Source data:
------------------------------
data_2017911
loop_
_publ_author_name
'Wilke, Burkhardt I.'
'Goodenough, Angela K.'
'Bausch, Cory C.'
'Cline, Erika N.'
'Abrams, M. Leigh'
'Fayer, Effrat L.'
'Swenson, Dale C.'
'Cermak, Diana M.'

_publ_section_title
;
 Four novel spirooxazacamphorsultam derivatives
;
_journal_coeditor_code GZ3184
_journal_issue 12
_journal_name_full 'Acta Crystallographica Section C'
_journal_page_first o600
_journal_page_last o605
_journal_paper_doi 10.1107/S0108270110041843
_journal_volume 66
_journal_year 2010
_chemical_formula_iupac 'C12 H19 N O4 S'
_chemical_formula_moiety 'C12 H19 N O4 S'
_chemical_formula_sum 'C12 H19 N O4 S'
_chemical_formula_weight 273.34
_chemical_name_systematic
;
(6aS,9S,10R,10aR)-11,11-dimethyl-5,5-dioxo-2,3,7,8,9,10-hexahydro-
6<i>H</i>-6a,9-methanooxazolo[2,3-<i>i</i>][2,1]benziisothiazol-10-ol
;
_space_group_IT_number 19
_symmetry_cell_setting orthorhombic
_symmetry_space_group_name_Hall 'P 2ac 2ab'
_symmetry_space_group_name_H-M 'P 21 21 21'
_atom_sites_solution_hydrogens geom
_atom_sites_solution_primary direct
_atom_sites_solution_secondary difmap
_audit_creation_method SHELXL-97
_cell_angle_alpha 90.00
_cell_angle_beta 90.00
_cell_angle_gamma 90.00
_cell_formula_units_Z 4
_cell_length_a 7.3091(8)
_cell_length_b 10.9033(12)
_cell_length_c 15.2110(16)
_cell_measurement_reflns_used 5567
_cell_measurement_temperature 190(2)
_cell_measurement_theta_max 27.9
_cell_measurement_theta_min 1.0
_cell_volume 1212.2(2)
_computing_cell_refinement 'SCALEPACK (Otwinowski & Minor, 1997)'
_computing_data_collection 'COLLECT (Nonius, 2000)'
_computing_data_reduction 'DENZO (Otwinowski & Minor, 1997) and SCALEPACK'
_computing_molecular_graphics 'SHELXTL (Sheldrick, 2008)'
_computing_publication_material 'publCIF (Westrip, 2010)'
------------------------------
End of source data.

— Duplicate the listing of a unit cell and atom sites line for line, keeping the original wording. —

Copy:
data_2017911
loop_
_publ_author_name
'Wilke, Burkhardt I.'
'Goodenough, Angela K.'
'Bausch, Cory C.'
'Cline, Erika N.'
'Abrams, M. Leigh'
'Fayer, Effrat L.'
'Swenson, Dale C.'
'Cermak, Diana M.'

_publ_section_title
;
 Four novel spirooxazacamphorsultam derivatives
;
_journal_coeditor_code GZ3184
_journal_issue 12
_journal_name_full 'Acta Crystallographica Section C'
_journal_page_first o600
_journal_page_last o605
_journal_paper_doi 10.1107/S0108270110041843
_journal_volume 66
_journal_year 2010
_chemical_formula_iupac 'C12 H19 N O4 S'
_chemical_formula_moiety 'C12 H19 N O4 S'
_chemical_formula_sum 'C12 H19 N O4 S'
_chemical_formula_weight 273.34
_chemical_name_systematic
;
(6aS,9S,10R,10aR)-11,11-dimethyl-5,5-dioxo-2,3,7,8,9,10-hexahydro-
6<i>H</i>-6a,9-methanooxazolo[2,3-<i>i</i>][2,1]benziisothiazol-10-ol
;
_space_group_IT_number 19
_symmetry_cell_setting orthorhombic
_symmetry_space_group_name_Hall 'P 2ac 2ab'
_symmetry_space_group_name_H-M 'P 21 21 21'
_atom_sites_solution_hydrogens geom
_atom_sites_solution_primary direct
_atom_sites_solution_secondary difmap
_audit_creation_method SHELXL-97
_cell_angle_alpha 90.00
_cell_angle_beta 90.00
_cell_angle_gamma 90.00
_cell_formula_units_Z 4
_cell_length_a 7.3091(8)
_cell_length_b 10.9033(12)
_cell_length_c 15.2110(16)
_cell_measurement_reflns_used 5567
_cell_measurement_temperature 190(2)
_cell_measurement_theta_max 27.9
_cell_measurement_theta_min 1.0
_cell_volume 1212.2(2)
_computing_cell_refinement 'SCALEPACK (Otwinowski & Minor, 1997)'
_computing_data_collection 'COLLECT (Nonius, 2000)'
_computing_data_reduction 'DENZO (Otwinowski & Minor, 1997) and SCALEPACK'
_computing_molecular_graphics 'SHELXTL (Sheldrick, 2008)'
_computing_publication_material 'publCIF (Westrip, 2010)'